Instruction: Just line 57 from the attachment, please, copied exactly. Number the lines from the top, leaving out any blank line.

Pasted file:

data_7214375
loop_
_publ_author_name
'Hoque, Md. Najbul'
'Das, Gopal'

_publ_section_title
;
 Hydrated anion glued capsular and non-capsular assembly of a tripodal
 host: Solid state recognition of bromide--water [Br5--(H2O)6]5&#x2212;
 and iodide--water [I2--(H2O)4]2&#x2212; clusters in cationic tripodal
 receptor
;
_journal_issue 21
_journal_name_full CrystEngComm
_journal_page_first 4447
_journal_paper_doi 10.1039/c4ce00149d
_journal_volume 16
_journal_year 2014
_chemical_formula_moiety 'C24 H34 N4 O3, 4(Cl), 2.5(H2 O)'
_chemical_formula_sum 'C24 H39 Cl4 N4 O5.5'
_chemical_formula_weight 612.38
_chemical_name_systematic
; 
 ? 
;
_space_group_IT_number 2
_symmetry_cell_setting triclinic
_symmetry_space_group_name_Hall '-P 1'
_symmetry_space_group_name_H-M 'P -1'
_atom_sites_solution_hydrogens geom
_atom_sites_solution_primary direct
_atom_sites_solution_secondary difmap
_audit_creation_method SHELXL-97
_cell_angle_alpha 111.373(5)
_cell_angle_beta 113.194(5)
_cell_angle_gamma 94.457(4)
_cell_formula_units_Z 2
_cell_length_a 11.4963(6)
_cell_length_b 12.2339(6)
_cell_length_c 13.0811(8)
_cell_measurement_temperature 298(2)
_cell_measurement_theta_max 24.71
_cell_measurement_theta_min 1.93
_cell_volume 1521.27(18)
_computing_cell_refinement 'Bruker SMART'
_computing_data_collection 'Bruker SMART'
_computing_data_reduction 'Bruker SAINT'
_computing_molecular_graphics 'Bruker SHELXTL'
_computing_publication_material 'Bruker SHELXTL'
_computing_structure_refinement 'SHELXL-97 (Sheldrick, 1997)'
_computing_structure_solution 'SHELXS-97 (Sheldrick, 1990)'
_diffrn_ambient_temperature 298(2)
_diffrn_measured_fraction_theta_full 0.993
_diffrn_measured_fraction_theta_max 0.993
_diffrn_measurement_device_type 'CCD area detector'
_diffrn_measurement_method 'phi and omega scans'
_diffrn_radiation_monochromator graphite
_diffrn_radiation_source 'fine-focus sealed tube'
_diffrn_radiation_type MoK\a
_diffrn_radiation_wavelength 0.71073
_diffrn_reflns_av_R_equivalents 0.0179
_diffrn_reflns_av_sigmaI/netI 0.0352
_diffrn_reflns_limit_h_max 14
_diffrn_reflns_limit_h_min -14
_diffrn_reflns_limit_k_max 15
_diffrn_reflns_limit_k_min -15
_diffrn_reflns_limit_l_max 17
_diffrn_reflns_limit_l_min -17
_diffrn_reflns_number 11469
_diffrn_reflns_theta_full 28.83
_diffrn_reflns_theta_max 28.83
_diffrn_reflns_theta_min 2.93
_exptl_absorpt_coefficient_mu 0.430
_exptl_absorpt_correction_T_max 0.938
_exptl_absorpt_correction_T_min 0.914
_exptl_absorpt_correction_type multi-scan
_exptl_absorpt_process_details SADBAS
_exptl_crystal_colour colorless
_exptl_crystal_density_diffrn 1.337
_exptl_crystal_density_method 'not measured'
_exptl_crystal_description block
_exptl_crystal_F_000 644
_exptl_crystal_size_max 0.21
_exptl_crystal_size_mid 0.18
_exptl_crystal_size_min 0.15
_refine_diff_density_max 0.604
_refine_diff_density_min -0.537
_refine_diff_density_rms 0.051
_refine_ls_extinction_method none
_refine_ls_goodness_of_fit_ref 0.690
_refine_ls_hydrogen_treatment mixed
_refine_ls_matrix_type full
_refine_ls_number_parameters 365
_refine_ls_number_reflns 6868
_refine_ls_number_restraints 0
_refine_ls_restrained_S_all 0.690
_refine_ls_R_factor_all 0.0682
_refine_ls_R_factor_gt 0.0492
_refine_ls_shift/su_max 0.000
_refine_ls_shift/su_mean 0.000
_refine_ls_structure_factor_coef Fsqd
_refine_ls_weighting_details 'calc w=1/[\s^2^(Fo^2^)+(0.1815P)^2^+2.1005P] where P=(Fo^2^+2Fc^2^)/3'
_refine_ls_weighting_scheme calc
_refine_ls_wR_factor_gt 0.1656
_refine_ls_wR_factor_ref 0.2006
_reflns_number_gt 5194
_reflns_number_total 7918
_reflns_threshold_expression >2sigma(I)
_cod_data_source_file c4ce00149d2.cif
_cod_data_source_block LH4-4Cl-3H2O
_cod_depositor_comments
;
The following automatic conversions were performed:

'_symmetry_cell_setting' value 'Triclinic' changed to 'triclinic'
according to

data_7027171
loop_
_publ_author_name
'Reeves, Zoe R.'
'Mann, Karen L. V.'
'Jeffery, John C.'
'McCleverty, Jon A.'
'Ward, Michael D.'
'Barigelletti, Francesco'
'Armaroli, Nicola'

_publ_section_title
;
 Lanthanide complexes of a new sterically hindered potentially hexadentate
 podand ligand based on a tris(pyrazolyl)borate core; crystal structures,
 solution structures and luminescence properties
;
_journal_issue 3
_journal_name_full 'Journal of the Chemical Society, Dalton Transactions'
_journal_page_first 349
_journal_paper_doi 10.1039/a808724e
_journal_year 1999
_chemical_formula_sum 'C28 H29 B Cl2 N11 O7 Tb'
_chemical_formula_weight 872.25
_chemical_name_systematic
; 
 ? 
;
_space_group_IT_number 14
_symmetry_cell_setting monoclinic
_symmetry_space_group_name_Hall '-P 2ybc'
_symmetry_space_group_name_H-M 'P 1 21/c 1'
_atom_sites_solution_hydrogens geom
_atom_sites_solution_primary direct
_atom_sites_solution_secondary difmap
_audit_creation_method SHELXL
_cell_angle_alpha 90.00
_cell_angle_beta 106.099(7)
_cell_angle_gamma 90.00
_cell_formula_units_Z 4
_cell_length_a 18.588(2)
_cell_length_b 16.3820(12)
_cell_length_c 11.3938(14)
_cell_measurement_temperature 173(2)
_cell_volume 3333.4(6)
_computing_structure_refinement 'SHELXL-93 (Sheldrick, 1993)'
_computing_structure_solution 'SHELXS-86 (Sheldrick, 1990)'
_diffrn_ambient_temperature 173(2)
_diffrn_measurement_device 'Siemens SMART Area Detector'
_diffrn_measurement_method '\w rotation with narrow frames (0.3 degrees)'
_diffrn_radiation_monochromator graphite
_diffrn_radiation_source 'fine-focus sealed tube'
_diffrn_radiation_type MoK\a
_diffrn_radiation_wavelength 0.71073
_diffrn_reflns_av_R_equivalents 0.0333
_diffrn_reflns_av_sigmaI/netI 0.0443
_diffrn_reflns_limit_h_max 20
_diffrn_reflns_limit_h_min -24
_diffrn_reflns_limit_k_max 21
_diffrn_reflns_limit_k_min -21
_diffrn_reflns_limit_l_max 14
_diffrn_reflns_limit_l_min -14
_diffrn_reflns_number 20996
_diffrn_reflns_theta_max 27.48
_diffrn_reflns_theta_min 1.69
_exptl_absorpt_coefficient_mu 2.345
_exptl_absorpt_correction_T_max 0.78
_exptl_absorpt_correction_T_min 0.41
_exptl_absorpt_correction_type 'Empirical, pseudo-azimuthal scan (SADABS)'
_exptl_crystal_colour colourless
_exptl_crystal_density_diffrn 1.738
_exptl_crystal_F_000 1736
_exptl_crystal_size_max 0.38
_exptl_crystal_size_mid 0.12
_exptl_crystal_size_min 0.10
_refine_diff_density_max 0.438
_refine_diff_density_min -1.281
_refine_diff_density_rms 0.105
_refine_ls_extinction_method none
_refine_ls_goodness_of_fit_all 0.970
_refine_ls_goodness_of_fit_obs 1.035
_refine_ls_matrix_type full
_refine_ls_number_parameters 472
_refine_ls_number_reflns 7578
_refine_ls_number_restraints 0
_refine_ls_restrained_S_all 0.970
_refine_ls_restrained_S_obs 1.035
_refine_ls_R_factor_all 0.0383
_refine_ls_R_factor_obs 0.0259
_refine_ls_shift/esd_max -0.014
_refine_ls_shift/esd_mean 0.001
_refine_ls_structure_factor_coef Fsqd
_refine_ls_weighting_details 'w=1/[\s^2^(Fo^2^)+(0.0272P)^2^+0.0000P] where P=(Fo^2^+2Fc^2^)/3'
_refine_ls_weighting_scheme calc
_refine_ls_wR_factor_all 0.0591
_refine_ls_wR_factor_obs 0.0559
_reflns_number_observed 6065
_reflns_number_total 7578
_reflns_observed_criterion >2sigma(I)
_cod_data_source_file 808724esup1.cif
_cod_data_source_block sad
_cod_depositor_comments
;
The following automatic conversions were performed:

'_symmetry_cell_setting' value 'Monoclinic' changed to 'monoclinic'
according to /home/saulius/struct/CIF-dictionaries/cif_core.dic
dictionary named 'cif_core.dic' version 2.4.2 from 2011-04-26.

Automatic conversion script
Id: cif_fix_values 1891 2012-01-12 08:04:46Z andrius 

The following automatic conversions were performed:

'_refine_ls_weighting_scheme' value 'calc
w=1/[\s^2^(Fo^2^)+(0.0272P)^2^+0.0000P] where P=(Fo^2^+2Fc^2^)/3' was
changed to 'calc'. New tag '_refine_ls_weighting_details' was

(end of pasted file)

_diffrn_radiation_monochromator graphite